Flowcharts are schematic diagrams of the sequence of steps involved in an operation or process. It provides an easy-to-understand visual tool because give very clear picture on the way operations work and on the possible problems. Checklists are lists of common defects and the number of observed occurrences of these defects. This tool is simple and effective and allows the worker to collect speci?c information about the observed defects observed. Control charts are used to evaluate whether a process is operating within expectations relative to some measured value such as weight, width, or volume.

Scatter diagrams are graphs that show how two variables are related to one another. They are useful in detecting the degree of linear relationship between two variables. Pareto analysis is a technique used to identify quality problems based on their degree of importance. The logic behind Pareto analysis is that only a few quality problems are important, while others are not critical. Histograms are charts that show the frequency distribution of observed values of a variable.

Selected full-text books and articles on this topic

Implementing Juran's Road Map for Quality Leadership: Benchmarks and Results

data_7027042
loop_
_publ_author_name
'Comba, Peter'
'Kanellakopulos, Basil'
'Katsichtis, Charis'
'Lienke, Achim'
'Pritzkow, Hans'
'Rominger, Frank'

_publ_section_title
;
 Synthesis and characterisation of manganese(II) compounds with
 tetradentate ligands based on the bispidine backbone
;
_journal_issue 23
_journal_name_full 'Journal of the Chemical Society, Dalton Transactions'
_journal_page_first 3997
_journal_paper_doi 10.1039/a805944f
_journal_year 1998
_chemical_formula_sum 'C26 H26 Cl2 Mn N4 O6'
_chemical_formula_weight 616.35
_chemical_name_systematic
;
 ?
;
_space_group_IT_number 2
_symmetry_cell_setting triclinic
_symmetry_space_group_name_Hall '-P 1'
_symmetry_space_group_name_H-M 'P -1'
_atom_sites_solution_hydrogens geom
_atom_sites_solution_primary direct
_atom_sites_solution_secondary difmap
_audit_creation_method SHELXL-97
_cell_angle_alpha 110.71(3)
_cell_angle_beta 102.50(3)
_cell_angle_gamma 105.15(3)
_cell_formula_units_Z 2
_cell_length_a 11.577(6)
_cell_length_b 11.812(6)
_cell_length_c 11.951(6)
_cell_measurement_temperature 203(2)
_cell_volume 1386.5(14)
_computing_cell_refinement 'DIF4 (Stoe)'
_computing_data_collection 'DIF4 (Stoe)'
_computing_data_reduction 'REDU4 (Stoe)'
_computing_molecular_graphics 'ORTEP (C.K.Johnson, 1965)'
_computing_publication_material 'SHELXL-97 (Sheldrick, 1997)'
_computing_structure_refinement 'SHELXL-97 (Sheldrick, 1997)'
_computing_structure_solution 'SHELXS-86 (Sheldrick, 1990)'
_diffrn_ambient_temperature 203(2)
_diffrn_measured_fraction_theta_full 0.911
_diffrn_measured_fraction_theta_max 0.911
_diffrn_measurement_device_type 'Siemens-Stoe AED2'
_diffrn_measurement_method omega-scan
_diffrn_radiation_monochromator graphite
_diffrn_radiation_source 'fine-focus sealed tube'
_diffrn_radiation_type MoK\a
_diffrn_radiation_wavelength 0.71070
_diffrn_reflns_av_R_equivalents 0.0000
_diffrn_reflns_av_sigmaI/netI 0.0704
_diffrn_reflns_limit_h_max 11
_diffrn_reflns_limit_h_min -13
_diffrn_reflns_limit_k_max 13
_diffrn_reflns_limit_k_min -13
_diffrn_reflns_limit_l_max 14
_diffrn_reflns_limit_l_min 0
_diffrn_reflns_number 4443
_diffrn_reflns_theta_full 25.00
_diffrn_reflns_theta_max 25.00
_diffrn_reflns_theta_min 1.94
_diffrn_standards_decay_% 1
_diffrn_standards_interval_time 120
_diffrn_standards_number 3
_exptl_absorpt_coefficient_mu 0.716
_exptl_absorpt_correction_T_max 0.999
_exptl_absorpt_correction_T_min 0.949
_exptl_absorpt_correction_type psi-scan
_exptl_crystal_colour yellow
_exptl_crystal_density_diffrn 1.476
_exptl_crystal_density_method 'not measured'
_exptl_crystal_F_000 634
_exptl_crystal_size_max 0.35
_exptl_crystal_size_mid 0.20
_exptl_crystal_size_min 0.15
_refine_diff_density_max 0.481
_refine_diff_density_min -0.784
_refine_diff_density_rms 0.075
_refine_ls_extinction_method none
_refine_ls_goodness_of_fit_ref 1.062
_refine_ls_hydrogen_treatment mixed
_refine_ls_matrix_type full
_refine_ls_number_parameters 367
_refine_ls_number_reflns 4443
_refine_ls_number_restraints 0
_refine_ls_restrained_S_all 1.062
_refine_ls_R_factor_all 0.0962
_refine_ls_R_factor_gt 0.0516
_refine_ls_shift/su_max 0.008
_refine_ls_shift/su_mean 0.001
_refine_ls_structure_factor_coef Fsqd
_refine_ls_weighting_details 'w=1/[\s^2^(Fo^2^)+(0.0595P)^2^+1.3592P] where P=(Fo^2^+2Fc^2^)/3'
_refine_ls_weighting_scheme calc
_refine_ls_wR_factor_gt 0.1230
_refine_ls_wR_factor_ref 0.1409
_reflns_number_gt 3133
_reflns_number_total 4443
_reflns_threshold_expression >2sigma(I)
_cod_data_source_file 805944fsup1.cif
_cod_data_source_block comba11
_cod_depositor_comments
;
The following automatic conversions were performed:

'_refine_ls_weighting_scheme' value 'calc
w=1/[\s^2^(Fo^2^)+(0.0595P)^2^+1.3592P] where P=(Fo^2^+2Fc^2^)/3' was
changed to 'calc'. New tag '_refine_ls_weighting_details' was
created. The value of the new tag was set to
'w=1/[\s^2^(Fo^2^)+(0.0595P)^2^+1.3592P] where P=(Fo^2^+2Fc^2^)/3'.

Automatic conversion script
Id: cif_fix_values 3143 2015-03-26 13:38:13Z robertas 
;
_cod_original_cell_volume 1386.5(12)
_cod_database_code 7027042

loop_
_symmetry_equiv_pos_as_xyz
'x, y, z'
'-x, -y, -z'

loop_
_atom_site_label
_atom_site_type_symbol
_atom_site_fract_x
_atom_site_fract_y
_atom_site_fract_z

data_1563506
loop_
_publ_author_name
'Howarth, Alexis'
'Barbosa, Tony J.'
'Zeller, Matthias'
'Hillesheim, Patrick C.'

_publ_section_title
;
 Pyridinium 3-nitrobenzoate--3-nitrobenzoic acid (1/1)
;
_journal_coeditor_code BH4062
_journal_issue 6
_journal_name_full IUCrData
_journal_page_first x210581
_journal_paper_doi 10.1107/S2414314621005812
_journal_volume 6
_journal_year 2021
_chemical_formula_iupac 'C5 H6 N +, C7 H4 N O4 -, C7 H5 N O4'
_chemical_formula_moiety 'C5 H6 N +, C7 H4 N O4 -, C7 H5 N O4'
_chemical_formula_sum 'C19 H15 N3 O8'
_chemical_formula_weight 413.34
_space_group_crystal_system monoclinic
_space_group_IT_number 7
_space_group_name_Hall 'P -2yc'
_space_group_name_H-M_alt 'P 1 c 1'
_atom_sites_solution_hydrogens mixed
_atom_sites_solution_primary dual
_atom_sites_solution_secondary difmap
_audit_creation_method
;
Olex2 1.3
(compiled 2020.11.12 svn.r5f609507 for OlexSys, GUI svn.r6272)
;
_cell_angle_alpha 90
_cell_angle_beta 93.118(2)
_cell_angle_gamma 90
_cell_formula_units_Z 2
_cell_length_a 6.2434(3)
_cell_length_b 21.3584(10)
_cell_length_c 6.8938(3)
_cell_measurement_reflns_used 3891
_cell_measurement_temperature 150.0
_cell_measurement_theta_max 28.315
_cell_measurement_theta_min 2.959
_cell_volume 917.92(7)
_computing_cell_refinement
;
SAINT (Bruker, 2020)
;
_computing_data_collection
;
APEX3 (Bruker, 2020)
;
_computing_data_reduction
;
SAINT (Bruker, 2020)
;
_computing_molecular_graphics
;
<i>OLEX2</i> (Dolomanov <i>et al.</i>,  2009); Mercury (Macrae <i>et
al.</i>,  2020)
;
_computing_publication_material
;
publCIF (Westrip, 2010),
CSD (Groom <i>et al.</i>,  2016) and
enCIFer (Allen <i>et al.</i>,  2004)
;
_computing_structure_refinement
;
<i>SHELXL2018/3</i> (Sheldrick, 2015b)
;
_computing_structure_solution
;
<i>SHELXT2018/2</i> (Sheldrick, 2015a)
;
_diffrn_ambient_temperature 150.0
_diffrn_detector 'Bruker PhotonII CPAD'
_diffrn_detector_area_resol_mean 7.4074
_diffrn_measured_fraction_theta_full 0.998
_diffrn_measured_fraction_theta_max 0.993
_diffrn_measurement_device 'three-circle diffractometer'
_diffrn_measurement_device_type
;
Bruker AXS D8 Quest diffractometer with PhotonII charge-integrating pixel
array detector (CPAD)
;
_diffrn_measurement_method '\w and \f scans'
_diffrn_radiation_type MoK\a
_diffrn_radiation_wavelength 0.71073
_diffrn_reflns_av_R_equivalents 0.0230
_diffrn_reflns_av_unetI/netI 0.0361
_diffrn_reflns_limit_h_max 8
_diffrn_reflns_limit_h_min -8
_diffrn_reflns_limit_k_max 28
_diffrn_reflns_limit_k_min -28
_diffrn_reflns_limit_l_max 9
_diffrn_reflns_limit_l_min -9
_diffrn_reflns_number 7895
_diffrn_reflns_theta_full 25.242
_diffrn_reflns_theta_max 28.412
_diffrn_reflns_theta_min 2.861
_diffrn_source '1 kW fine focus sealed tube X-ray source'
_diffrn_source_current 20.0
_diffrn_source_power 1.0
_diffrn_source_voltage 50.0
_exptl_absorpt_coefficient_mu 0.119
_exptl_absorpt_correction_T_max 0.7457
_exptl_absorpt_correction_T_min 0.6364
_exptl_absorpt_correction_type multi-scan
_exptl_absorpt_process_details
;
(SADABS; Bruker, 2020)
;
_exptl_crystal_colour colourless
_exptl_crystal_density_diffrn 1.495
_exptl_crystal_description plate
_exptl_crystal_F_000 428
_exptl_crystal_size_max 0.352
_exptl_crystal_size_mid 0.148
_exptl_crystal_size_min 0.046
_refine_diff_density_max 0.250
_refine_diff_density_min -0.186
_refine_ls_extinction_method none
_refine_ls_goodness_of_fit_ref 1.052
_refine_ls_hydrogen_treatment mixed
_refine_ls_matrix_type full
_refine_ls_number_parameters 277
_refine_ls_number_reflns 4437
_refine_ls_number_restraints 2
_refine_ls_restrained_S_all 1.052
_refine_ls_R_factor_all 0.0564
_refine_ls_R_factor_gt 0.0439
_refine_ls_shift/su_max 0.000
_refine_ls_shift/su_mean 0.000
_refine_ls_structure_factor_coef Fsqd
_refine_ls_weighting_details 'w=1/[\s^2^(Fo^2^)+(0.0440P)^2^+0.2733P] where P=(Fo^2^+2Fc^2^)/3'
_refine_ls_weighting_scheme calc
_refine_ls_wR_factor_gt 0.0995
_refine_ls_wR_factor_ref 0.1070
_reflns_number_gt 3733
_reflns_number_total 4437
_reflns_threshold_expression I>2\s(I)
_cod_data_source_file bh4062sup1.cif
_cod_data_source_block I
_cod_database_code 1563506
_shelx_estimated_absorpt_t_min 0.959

Al Endres.
Wiley, 2000
Understanding, Managing and Implementing Quality: Frameworks, Techniques and Cases
Jiju Antony; David Preece.
Routledge, 2002
The Quality Business: Quality Issues and Smaller Firms
Julian North; Robert A. Blackburn; James Curran.
Routledge, 1998
Corporate Culture and the Quality Organization
James W. Fairfield-Sonn.
Quorum Books, 2001
The Quality Management Sourcebook: An International Guide to Materials and Resources
Christine Avery; Diane Zabel.
Routledge, 1997
John Beckford.
Routledge, 2002 (2nd edition)
Librarian’s tip: Chap. 17 "Critical Systems Thinking" and Chap. 21 "Quality Management Systems," and Chap. 26 "Total Quality Management through Total Systems Intervention"
Management of New Technologies for Global Competitiveness
Christian N. Madu.
Quorum Books, 1993
Librarian’s tip: Part I "Total Quality Management"
Transforming Corporate Performance: Measuring and Managing the Drivers of Business Success
Michael A. Milgate.
Praeger, 2004
Librarian’s tip: Chap. 7 "Strategic Quality Measurement Frameworks and Approaches"
The Role of Organizational Climate in the Implementation of Total Quality Management
Emery, Charles R.; Summers, Timothy P.; Surak, John G.
Journal of Managerial Issues, Vol. 8, No. 4, Winter 1996
Trends and Tools for Operations Management: An Updated Guide for Executives and Managers
Roy L. Nersesian.
Quorum Books, 2000
Librarian’s tip: Chap. 10 "Quality and Continuous Improvement"
Public Sector Performance: Management, Motivation, and Measurement
Richard C. Kearney; Evan M. Berman.
Westview Press, 1999
Librarian’s tip: Chap. 15 "Adapting Total Quality Management (TQM) to Government"
The Influence of Organizational Structure on the Effectiveness of TQM Programs
Tata, Jasmine; Prasad, Sameer; Thorn, Ron.
Journal of Managerial Issues, Vol. 11, No. 4, Winter 1999
Schools of Thought in and against Total Quality
Giroux, Helene; Landry, Sylvain.
Journal of Managerial Issues, Vol. 10, No. 2, Summer 1998